Arbitrum, a top cryptocurrency network with a market cap of over US$1.4 billion (AU$2.4 billion), came to a halt early today because it essentially ran out of funds for ‘gas.’ Yikes!
The network was unable to process cryptocurrency transactions for over an hour because its ‘sequencer’, a central software that facilitates transactions, did not have enough money, or in this case, ‘gas fees.’
As a result, over US$2.24 billion (AU$3.36 billion) in crypto deposits were… sitting on the blockchain in silence.
What are ‘gas fees’ in crypto?
Gas, in the crypto world, refers to “the unit that measures the amount of computational effort required to execute specific operations” on, in this case, the Arbitrum network.
Any user who wants to make a crypto transaction, such as paying someone in crypto or buying an NFT, has to pay a ‘gas fee’ to push the transaction forward. One could think of it as the crypto world’s equivalent of transaction fees when making payments online.
Arbitrum wants to make Ethereum better, but…
The Arbitrum network, at its core, aims to offer a blockchain network that is a ‘step up’ from what Ethereum currently has in terms of infrastructure. It offers faster, more scalable solutions, and more privacy to users.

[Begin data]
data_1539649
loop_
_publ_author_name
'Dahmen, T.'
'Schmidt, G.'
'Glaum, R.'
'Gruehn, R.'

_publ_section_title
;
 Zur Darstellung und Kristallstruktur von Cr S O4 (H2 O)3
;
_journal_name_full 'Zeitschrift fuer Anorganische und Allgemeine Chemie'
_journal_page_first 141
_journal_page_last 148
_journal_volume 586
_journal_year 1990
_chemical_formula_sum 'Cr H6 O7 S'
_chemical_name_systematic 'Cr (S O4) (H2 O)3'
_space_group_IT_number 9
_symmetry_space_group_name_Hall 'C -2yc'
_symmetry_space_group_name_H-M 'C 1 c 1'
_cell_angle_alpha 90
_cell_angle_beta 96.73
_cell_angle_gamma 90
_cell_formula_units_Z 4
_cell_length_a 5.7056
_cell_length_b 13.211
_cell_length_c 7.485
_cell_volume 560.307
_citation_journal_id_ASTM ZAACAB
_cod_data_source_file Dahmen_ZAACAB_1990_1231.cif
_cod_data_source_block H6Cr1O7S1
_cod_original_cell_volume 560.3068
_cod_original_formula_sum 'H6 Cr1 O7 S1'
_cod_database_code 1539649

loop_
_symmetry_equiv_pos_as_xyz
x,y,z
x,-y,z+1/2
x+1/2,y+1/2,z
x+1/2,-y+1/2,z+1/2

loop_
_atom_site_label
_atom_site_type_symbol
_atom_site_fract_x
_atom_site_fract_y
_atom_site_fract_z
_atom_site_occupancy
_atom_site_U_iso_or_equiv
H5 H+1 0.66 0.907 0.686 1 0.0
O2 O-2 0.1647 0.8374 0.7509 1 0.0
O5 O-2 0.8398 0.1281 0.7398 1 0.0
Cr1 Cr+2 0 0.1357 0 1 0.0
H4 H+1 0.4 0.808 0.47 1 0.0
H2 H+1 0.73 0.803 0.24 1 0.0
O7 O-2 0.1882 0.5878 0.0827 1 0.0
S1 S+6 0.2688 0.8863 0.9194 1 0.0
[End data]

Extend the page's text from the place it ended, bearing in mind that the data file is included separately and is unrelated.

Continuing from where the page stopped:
Arbitrum uses Ether (ETH) to pay for gas fees on its network, and it typically owns a chonky stock of ETH to do so. It is important to note here that unlike a traditional banking platform where transaction fees are usually fixed, gas fees fluctuate wildly. This is due to a number of factors, a main one being that there may be a lot of people trying to process transactions at once at a certain time of the day.
But in this case, the blockchain network simply… ran out of ETH stock. Nobody knows for sure why. But the ‘halt’ was long enough to make the crypto bros panic.
According to DLNews, the Arbitrum team also confirmed on Discord that they were unable to connect with the network’s sequencer.
So, what did Arbitrum do? The network had to be “manually replenished with Ether”, according to DLNews. We are picturing an intern scrambling into Arbitrum’s headquarters with a huge sand bag, frantically pouring Ethereum coins into a processor.
At the time of writing, the Arbitrum now appears to have resumed its regular operations. Phew.